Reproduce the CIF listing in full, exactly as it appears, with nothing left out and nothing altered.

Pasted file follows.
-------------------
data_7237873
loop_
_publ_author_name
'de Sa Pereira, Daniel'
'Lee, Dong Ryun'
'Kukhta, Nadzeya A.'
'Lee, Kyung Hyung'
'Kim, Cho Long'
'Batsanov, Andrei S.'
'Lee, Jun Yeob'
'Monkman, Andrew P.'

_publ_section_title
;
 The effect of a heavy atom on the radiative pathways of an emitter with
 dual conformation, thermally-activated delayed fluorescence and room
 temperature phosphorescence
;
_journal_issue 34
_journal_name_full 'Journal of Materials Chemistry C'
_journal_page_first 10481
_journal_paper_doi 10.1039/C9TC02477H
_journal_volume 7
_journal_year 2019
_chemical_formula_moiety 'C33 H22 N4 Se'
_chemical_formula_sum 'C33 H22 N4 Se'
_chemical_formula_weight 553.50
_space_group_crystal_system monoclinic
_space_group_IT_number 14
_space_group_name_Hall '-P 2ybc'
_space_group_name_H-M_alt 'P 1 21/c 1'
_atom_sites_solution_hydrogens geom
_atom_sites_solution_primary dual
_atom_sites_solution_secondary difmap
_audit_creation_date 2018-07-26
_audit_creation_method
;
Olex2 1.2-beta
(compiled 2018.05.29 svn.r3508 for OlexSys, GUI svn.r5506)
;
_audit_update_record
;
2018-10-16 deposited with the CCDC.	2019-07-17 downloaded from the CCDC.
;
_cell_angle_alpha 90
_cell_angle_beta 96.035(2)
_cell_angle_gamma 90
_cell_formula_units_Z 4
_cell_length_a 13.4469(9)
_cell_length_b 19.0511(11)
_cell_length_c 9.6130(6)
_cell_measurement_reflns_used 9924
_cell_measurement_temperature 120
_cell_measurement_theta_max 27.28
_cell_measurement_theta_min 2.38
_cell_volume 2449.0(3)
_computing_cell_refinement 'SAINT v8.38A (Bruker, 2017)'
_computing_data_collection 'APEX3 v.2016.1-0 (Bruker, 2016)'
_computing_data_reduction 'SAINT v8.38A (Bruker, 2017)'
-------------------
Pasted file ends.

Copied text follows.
data_7237873
loop_
_publ_author_name
'de Sa Pereira, Daniel'
'Lee, Dong Ryun'
'Kukhta, Nadzeya A.'
'Lee, Kyung Hyung'
'Kim, Cho Long'
'Batsanov, Andrei S.'
'Lee, Jun Yeob'
'Monkman, Andrew P.'

_publ_section_title
;
 The effect of a heavy atom on the radiative pathways of an emitter with
 dual conformation, thermally-activated delayed fluorescence and room
 temperature phosphorescence
;
_journal_issue 34
_journal_name_full 'Journal of Materials Chemistry C'
_journal_page_first 10481
_journal_paper_doi 10.1039/C9TC02477H
_journal_volume 7
_journal_year 2019
_chemical_formula_moiety 'C33 H22 N4 Se'
_chemical_formula_sum 'C33 H22 N4 Se'
_chemical_formula_weight 553.50
_space_group_crystal_system monoclinic
_space_group_IT_number 14
_space_group_name_Hall '-P 2ybc'
_space_group_name_H-M_alt 'P 1 21/c 1'
_atom_sites_solution_hydrogens geom
_atom_sites_solution_primary dual
_atom_sites_solution_secondary difmap
_audit_creation_date 2018-07-26
_audit_creation_method
;
Olex2 1.2-beta
(compiled 2018.05.29 svn.r3508 for OlexSys, GUI svn.r5506)
;
_audit_update_record
;
2018-10-16 deposited with the CCDC.	2019-07-17 downloaded from the CCDC.
;
_cell_angle_alpha 90
_cell_angle_beta 96.035(2)
_cell_angle_gamma 90
_cell_formula_units_Z 4
_cell_length_a 13.4469(9)
_cell_length_b 19.0511(11)
_cell_length_c 9.6130(6)
_cell_measurement_reflns_used 9924
_cell_measurement_temperature 120
_cell_measurement_theta_max 27.28
_cell_measurement_theta_min 2.38
_cell_volume 2449.0(3)
_computing_cell_refinement 'SAINT v8.38A (Bruker, 2017)'
_computing_data_collection 'APEX3 v.2016.1-0 (Bruker, 2016)'
_computing_data_reduction 'SAINT v8.38A (Bruker, 2017)'